Lupus Nephritis Patients Show Impact of Disease in Kidneys Over Time, Study Says
A large number of patients with class II lupus nephritis (LN) show histological transformations years after the diagnosis, a new study reported, adding that proteinuria — or excessive amounts of protein in the urine — can serve as a predictor of patient outcome.
This findings are the result of a multicenter study carried out in Argentina, and published in the Journal of Clinical Rheumatology under the title, “High Rate Of Histological Transformation At Long-Term Follow-Up Associated With Lupus Nephritis Diagnosis.”
LN results from an inflammation of the kidneys caused by systemic lupus erythematosus (SLE). Its general symptoms are divided into six classes, with class I referring to minimal severity and class VI covering more severe symptoms. Patients with LN class II, or mesangial LN, present medium hypercellularity (an abnormal increase in the number of cells) and matrix expansion in the kidneys, and may also have microscopic heamaturia (the presence of blood cells in the urine) with or without proteinuria.
To evaluate response to treatment, histological transformation, and long-term outcomes of LN class II patients, the researchers analyzed laboratory data from kidneys, such as the levels of creatinine, urine sediment and proteinuria, in 41 patients at the time of the first biopsy. The analyses were repeated at six months, and again at one, two and five years later. The team also recorded the treatments that patients were undergoing, which included nonsteroidal anti-inflammatory drugs, angiotensin-converting enzyme inhibitors (ACEIs), angiotensin receptor blockers (ARBs), hydroxychloroquine (HCQ), glucocorticoids, immunosuppressants (ISs), and dialysis.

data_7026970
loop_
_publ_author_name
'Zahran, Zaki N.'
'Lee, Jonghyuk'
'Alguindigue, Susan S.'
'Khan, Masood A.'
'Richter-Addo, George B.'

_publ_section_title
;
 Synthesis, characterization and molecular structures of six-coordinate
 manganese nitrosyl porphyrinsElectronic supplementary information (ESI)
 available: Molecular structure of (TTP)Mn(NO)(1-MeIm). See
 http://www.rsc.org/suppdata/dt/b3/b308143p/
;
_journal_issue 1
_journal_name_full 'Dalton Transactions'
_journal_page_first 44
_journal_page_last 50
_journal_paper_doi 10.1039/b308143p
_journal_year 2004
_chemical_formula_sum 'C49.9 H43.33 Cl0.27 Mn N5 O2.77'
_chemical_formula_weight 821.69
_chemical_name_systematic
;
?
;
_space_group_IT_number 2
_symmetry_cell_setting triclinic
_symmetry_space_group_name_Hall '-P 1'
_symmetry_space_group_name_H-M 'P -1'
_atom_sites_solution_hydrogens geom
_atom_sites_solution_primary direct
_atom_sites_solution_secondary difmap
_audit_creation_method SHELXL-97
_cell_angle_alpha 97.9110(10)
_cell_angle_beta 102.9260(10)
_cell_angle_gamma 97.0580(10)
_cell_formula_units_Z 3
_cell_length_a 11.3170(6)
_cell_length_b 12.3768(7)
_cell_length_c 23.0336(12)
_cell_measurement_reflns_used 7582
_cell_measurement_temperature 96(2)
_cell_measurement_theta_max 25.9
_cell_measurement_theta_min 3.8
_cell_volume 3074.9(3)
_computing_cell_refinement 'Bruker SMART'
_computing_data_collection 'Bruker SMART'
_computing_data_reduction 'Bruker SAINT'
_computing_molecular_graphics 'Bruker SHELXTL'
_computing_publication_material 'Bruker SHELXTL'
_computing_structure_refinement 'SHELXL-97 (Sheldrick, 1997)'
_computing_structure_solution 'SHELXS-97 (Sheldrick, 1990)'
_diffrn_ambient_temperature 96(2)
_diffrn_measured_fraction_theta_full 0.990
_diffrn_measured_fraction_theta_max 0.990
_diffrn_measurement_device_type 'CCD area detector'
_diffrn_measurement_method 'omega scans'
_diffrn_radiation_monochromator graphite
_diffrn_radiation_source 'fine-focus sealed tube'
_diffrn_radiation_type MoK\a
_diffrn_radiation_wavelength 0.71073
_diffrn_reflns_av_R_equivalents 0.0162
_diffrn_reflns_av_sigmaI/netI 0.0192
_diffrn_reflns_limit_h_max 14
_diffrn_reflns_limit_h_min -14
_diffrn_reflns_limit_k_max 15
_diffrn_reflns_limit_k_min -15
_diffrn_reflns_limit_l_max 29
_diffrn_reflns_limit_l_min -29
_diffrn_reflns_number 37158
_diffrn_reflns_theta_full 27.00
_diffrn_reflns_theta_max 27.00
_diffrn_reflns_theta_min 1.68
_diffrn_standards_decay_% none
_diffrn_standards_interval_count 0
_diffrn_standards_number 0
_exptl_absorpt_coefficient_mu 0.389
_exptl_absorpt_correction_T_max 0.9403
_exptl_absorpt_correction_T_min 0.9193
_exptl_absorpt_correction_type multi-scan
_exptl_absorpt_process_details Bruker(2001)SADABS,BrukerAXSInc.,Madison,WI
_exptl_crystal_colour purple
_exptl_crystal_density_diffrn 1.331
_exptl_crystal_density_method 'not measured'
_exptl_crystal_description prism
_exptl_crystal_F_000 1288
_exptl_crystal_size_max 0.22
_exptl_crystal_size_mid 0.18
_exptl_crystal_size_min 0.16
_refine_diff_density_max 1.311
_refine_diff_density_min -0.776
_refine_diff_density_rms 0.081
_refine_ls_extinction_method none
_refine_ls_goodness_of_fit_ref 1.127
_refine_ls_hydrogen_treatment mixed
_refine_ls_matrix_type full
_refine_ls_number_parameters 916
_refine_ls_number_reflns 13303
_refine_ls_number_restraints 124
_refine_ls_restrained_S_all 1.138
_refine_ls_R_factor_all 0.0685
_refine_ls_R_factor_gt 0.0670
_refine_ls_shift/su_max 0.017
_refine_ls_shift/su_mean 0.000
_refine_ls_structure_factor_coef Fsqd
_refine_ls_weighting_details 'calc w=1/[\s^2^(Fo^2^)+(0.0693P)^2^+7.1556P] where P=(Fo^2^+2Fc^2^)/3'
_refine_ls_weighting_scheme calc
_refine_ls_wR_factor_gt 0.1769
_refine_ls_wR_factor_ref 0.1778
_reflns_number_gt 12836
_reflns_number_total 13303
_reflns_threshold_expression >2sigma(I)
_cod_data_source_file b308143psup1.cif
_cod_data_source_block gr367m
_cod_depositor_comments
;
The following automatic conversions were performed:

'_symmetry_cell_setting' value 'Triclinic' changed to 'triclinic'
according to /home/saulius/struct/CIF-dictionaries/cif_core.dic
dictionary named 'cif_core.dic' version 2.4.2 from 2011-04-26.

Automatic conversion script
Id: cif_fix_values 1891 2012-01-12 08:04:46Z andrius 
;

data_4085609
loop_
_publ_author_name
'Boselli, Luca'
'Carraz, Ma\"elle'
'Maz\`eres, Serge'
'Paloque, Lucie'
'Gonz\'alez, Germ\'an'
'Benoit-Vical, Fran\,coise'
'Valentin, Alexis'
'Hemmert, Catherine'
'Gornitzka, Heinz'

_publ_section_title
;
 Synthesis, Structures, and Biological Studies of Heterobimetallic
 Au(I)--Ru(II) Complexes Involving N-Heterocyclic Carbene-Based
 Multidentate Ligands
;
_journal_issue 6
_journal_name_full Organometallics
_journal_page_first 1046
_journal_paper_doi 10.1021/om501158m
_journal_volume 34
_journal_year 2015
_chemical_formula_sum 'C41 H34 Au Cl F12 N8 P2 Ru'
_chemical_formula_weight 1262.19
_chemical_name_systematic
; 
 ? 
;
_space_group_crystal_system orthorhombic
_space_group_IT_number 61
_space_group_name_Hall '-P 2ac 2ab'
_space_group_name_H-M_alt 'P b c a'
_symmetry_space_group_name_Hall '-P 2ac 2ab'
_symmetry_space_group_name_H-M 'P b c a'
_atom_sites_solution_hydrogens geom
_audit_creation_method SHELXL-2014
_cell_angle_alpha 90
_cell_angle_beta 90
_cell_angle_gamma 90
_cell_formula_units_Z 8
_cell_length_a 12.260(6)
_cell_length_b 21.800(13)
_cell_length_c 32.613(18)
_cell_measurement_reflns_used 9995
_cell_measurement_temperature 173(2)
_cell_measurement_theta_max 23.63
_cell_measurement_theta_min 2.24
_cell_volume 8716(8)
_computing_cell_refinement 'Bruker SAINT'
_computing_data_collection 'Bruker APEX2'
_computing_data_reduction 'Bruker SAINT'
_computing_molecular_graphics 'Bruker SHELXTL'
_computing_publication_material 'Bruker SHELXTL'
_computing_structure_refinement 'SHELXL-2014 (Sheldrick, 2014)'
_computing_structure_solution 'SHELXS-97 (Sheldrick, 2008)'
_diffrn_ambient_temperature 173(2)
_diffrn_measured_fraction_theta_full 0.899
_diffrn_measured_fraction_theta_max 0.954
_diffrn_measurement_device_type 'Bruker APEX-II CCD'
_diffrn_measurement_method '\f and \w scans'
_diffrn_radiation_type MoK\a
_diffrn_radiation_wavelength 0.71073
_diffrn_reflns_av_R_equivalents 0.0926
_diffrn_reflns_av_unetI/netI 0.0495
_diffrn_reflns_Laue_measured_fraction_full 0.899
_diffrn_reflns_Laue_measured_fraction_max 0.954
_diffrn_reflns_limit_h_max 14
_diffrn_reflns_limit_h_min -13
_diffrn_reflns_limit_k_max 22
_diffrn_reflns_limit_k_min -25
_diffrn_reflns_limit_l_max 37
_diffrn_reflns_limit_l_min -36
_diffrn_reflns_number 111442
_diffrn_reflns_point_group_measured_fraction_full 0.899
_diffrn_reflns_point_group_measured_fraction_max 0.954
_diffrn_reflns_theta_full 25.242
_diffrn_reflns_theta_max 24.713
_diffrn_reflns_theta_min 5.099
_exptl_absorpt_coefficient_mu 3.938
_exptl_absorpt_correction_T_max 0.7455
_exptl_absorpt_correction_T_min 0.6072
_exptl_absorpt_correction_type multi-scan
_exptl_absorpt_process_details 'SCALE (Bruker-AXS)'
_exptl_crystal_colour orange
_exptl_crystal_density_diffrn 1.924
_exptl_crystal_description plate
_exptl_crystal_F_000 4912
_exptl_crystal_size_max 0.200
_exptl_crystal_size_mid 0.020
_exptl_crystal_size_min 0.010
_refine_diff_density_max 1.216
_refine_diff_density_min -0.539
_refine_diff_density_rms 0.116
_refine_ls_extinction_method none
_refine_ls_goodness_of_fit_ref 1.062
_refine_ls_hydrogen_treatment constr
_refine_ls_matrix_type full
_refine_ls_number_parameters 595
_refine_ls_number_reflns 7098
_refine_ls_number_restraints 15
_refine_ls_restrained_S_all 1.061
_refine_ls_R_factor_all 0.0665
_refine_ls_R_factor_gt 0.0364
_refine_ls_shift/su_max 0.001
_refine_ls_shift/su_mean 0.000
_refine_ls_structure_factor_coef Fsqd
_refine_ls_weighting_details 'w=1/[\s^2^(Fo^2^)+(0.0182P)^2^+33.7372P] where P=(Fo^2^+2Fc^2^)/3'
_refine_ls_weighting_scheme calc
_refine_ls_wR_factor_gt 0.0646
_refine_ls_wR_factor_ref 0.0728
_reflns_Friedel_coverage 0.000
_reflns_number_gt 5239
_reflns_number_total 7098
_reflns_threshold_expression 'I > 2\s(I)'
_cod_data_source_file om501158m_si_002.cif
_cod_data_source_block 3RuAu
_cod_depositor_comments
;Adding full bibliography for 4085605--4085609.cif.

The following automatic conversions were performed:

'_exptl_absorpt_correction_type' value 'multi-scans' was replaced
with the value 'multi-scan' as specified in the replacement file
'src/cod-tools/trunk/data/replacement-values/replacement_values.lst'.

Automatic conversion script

Results showed that, at the time of the first biopsy, 28 of the 41 patients had proteinuria above 0.5 g per day, 18 had hematuria, and three presented signs of kidney insufficiency. Of the group of 18 patients who underwent a new biopsy after one year, 17 had histological transformation, and 10 were on hydroxychloroquine treatment. All patients who did not have a second biopsy were treated with hydroxychloroquine after the first biopsy, supporting the protective effect of this drug.
Data available on 34 patients one year after the first biopsy also showed that 24 patients had achieved response, and that it was possible to predict a poor prognosis at this time in the follow-up if, at six months, patients showed a higher 24-hour urinary protein. In the long-term follow-up (5 years), histological transformation was the main predictor of unfavorable outcomes, and was present in 11 out of 14 evaluated patients.
Researchers concluded that proteinuria levels at six months can serve as predictor of patient outcome, and help identify those who need a more aggressive treatment. The results also showed that hydroxychloroquine has a protective effect in the kidneys.
“Proteinuria at 6 months made it possible to set aside patients who will have an unfavorable outcome in the long term and who will thus benefit from a more aggressive treatment,” the authors wrote, adding, “[i]t is necessary to carry out prospective studies and with a higher number of patients to strengthen the findings of this study.”